# 2-SAT

PDF of Eric’s handwritten notes are here.

Boolean formula

Variables: $x_1, x_2,\dots,x_n$ taking values True or False

Literals: $x_1,\overline{x_1},x_2,\overline{x_2},\dots,x_n,\overline{x_n}$.

Operators: $\vee=$ OR, $\wedge=$ AND.

Clause is an OR of several literals. Example: $(\overline{x_3}\vee x_5\vee\overline{x_2}\vee x_1)$.

Boolean formula $f$ is in conjunctive normal form (CNF) means that it is the AND of $m$ such clauses. Example: $(x_2)\wedge(\overline{x_3}\vee x_5\vee\overline{x_2}\vee x_1)\wedge(\overline{x_2}\vee\overline{x_1})$.

SAT

Input: given formula $f$ in CNF with $n$ variables and $m$ clauses.

Output: assignment satisfying $f$ if one exists, and NO if no satisfying assignment exists.

k-SAT: same as SAT but the input $f$ has clauses with $\le k$ literals in each. We’ll see that SAT is NP-complete and k-SAT is NP-complete for each $k\ge 3$.

Claim: 2-SAT has a polynomial-time algorithm.

Take input $f$ for 2-SAT. We’ll assume all clauses have size exactly 2. What about clauses of size 1?  A clause of size 1 is called a `unit clause’.

For $f$, take a unit clause, say literal $a_i$:

• satisfy this clause by setting $a_i=T$
• remove all clauses containing $a_i$ (these are all satisfied)
• drop any occurrences of $\overline{a_i}$.

Let $f'$ be the resulting formula.
Observation: $f$ is satisfiable $\Leftrightarrow$ $f'$ is satisfiable.

Thus we can repeat the above procedure until all unit clauses are eliminated.  Then we are left with a formula where all clauses are of size exactly 2, or we have some empty clauses (the clauses were never eliminated but the literals were dropped).  If we have an empty clause then the formula is not satisfiable, so we just output NO.

Take $f$ with clauses of size exactly 2, and $n$ variables and $m$ clauses. Create a directed graph as follows:

• $2n$ vertices corresponding to $x_1, \overline{x_1},x_2,\overline{x_2},\dots,x_n,\overline{x_n}$
• $2m$ edges corresponding to 2 “implications” per clause
• example: $(x_i\vee\overline{x_j})$
• if $x_i=F$ then we need to set $x_j=F$ to satisfy this clause.
• if $x_j=T$ then we need $x_i=T$.
• so we include edges $\overline{x_i}\rightarrow\overline{x_j}$ and $x_j\rightarrow x_i$.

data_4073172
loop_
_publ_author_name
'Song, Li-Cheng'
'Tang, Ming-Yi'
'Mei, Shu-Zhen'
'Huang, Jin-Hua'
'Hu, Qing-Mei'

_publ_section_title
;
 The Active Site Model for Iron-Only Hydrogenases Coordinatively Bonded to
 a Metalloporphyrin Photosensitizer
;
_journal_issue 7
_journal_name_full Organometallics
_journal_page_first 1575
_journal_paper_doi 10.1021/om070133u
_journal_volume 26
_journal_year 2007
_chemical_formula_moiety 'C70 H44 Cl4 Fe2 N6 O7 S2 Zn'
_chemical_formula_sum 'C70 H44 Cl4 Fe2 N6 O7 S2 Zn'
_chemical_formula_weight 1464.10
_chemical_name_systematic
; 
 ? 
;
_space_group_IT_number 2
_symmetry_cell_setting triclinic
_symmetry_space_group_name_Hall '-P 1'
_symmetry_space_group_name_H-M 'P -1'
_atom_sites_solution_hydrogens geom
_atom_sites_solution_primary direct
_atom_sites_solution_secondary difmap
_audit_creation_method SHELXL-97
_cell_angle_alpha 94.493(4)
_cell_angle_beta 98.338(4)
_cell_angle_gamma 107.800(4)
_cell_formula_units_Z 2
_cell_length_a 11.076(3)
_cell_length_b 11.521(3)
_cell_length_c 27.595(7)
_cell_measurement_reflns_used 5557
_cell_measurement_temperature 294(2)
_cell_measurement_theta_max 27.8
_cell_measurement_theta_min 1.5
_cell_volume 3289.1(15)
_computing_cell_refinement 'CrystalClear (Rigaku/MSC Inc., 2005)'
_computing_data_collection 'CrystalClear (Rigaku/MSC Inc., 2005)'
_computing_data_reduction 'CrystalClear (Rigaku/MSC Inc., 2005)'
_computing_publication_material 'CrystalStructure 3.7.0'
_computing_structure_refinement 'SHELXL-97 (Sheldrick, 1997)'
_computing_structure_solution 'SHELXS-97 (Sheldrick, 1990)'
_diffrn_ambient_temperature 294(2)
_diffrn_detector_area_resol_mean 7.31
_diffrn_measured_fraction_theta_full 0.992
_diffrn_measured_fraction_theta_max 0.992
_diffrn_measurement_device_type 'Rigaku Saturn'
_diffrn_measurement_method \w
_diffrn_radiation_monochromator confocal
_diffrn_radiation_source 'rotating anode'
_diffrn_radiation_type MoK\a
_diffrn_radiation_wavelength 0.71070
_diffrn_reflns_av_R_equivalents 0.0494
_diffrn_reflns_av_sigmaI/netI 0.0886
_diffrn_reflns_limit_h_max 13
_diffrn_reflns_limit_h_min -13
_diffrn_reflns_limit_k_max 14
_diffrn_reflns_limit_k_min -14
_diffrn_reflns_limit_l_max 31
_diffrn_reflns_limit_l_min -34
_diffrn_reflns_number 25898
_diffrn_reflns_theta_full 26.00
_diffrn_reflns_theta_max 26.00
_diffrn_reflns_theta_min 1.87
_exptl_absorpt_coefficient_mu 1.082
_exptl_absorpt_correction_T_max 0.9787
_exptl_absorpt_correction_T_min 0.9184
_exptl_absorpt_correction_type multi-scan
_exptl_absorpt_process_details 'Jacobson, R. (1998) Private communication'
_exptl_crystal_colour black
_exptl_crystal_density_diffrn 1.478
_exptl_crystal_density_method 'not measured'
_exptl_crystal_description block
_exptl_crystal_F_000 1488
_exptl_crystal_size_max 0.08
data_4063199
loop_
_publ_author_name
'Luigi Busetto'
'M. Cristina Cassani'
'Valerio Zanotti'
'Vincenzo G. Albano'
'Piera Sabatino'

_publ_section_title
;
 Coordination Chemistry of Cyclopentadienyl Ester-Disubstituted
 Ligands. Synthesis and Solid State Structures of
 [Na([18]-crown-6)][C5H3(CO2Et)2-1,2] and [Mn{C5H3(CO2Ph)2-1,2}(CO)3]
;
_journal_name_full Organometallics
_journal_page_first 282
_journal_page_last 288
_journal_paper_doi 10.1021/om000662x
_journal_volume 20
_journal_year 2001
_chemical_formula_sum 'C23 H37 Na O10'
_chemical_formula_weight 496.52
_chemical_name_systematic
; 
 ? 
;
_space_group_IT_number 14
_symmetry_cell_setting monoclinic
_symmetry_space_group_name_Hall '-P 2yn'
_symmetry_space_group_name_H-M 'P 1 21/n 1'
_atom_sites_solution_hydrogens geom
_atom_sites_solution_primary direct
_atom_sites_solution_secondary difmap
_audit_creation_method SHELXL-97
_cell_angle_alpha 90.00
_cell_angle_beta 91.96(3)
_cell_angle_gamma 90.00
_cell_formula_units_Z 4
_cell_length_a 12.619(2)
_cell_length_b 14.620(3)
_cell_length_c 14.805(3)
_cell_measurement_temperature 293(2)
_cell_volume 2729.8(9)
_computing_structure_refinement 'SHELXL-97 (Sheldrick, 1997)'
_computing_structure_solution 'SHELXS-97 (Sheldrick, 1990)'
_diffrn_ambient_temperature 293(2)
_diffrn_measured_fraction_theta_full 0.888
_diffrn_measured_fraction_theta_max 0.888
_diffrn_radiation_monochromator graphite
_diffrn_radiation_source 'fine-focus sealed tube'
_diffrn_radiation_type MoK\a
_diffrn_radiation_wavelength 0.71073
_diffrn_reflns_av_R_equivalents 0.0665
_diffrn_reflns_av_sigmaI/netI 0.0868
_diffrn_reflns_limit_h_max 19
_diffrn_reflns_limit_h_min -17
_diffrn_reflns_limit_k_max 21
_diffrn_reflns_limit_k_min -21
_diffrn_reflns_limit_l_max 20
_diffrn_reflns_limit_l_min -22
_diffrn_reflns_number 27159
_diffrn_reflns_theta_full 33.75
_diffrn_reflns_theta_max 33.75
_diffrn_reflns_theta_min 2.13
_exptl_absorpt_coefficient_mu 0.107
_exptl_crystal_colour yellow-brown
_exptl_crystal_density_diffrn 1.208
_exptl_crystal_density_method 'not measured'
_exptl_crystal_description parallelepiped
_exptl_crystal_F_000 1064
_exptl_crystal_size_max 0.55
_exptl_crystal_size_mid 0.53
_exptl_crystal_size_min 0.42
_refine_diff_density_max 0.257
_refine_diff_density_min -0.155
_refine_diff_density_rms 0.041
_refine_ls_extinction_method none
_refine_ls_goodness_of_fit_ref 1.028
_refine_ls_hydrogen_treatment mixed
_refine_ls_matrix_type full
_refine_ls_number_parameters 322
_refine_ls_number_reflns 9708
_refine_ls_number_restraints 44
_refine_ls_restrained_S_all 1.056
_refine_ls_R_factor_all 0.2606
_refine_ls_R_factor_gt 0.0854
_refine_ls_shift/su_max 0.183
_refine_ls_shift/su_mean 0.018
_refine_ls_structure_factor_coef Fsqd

• In general for clause $(\alpha\vee\beta)$, add edges $\overline{\alpha}\rightarrow\beta$ and $\overline{\beta}\rightarrow\alpha$.

Example: $f=(\overline{x_1}\vee\overline{x_2})\wedge(x_2\vee x_3)\wedge(\overline{x_3}\vee\overline{x_1})$. (see PDF for the graph). Note path $x_1\rightarrow\overline{x_2}\rightarrow x_3\rightarrow\overline{x_1}$. So if $x_1=T$ then we need $\overline{x_1}=T$ (i.e., $x_1=F$), contradiction. But if $x_1=F$ then we can set $x_2=T$ and $x_3$ be anything to satisfy $f$.

Note: a path $x_i \leadsto x_j$ means setting $x_i=T$ we must also set $x_j=T$. Thus if there’s a path $x_i\leadsto\overline{x_i}$ then we can’t set $x_i=T$ and satisfy $f$. Similarly if there’s a path $\overline{x_i}\leadsto x_i$. Therefore if $x_i$ and $\overline{x_i}$ are in the same SCC, then $f$ is unsatisfiable.

Lemma: $f$ is satisfiable  $\Leftrightarrow\ \forall_i, x_i$ and $\overline{x_i}$ are in different SCC’s.

We just argued that if $\exists_i$ where $x_i$ and $\overline{x_i}$ are in the same SCC, then $f$ is unsatisfiable. Thus we proved $\Rightarrow$. We now need to show $\Leftarrow$ which we’ll do by giving an algorithm.

Key idea: take a sink SCC $S$ and set $S=T$ (by satisfying all literals in $S$). Note that $S$ has no outgoing edges so no implications from setting $S=T$. But we’ve also set $\overline{S}=F$ (does $\overline{S}$ have incoming edges?)

Take a source SCC $S'$ and set $S'=F$. Note that $S'$ has no incoming edges so we’ll never be forced to set $S'$ to T. But we’ve also set $\overline{S'}=T$ (does $\overline{S'}$ have outgoing edges?)

Lemma: $S$ is a sink SCC $\Leftrightarrow\ \overline{S}$ is a source SCC.

So we take a sink SCC $S$:

• set $S=T$ (and thus $\overline{S}=F$)
• remove $S$ and $\overline{S}$
• repeat until empty graph

This is valid because no variable $x_i$ has $x_i$ and $\overline{x_i}$ in the same SCC. Just need to prove the lemma now.

Claim: $\alpha\leadsto\beta\Leftrightarrow\overline{\beta}\leadsto\overline{\alpha}$. ($\leadsto$ means a path)

Proof: for $\Rightarrow$: suppose path $\alpha\leadsto\beta$ is $\gamma_0\rightarrow\gamma_1\rightarrow\cdots\rightarrow\gamma_l$ where $\gamma_0=\alpha$ and $\gamma_l=\beta$. Note that the edge $\gamma_i\rightarrow\gamma_{i+1}$ comes form the clause $(\overline{\gamma_i}\vee\gamma_{i+1})$ and the other edge is $\overline{\gamma_{i+1}}\rightarrow\overline{\gamma_i}$. Thus we have the path $\overline{\gamma_l}\rightarrow\overline{\gamma_{i-1}}\rightarrow\cdots\rightarrow\overline{\gamma_0}$ where $\overline{\gamma_l}=\overline{\beta}$ and $\overline{\gamma_0}=\overline{\alpha}$.

For $\Leftarrow$, similarly we can construct a path $\alpha\leadsto\beta$ from a path $\overline{\beta}\leadsto\overline{\alpha}$.  $\Box$

Take SCC $S$. For $\alpha,\beta\in S$, there are paths $\alpha\leadsto\beta$ and $\beta\leadsto\alpha$. Thus there’s also paths $\overline{\beta}\leadsto\overline{\alpha}$ and $\overline{\alpha}\leadsto\overline{\beta}$. So $\overline{\alpha}$ and $\overline{\beta}$ are in the same SCC $S'$. Therefore $\overline{S}$ is a SCC. So S is a SCC $\Leftrightarrow\ \overline{S}$ is a SCC.

Moreover, $\overline{S}$ has no incoming edges (so source SCC) if and only if S has no outgoing edges (sink SCC). This proves the lemma.